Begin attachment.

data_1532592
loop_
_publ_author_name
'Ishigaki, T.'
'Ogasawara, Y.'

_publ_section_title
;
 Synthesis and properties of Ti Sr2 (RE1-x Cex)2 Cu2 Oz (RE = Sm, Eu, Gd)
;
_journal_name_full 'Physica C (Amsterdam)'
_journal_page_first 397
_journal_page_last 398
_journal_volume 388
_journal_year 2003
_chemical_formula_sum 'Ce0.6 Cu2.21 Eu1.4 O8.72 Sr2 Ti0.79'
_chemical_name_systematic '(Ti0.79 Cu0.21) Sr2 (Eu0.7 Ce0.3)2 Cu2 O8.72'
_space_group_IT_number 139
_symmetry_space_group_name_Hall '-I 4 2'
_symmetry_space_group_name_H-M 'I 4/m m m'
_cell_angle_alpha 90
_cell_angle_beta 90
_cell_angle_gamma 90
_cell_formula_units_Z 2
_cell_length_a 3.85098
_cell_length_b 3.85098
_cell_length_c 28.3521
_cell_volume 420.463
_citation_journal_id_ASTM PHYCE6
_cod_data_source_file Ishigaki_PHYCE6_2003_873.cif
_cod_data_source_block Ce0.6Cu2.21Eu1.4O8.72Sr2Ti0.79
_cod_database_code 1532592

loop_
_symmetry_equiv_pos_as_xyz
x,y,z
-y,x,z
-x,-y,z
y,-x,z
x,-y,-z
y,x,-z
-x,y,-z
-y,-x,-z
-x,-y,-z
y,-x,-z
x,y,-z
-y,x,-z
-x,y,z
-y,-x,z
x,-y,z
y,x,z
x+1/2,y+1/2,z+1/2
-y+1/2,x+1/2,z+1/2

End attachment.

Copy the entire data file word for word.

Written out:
data_1532592
loop_
_publ_author_name
'Ishigaki, T.'
'Ogasawara, Y.'

_publ_section_title
;
 Synthesis and properties of Ti Sr2 (RE1-x Cex)2 Cu2 Oz (RE = Sm, Eu, Gd)
;
_journal_name_full 'Physica C (Amsterdam)'
_journal_page_first 397
_journal_page_last 398
_journal_volume 388
_journal_year 2003
_chemical_formula_sum 'Ce0.6 Cu2.21 Eu1.4 O8.72 Sr2 Ti0.79'
_chemical_name_systematic '(Ti0.79 Cu0.21) Sr2 (Eu0.7 Ce0.3)2 Cu2 O8.72'
_space_group_IT_number 139
_symmetry_space_group_name_Hall '-I 4 2'
_symmetry_space_group_name_H-M 'I 4/m m m'
_cell_angle_alpha 90
_cell_angle_beta 90
_cell_angle_gamma 90
_cell_formula_units_Z 2
_cell_length_a 3.85098
_cell_length_b 3.85098
_cell_length_c 28.3521
_cell_volume 420.463
_citation_journal_id_ASTM PHYCE6
_cod_data_source_file Ishigaki_PHYCE6_2003_873.cif
_cod_data_source_block Ce0.6Cu2.21Eu1.4O8.72Sr2Ti0.79
_cod_database_code 1532592

loop_
_symmetry_equiv_pos_as_xyz
x,y,z
-y,x,z
-x,-y,z
y,-x,z
x,-y,-z
y,x,-z
-x,y,-z
-y,-x,-z
-x,-y,-z
y,-x,-z
x,y,-z
-y,x,-z
-x,y,z
-y,-x,z
x,-y,z
y,x,z
x+1/2,y+1/2,z+1/2
-y+1/2,x+1/2,z+1/2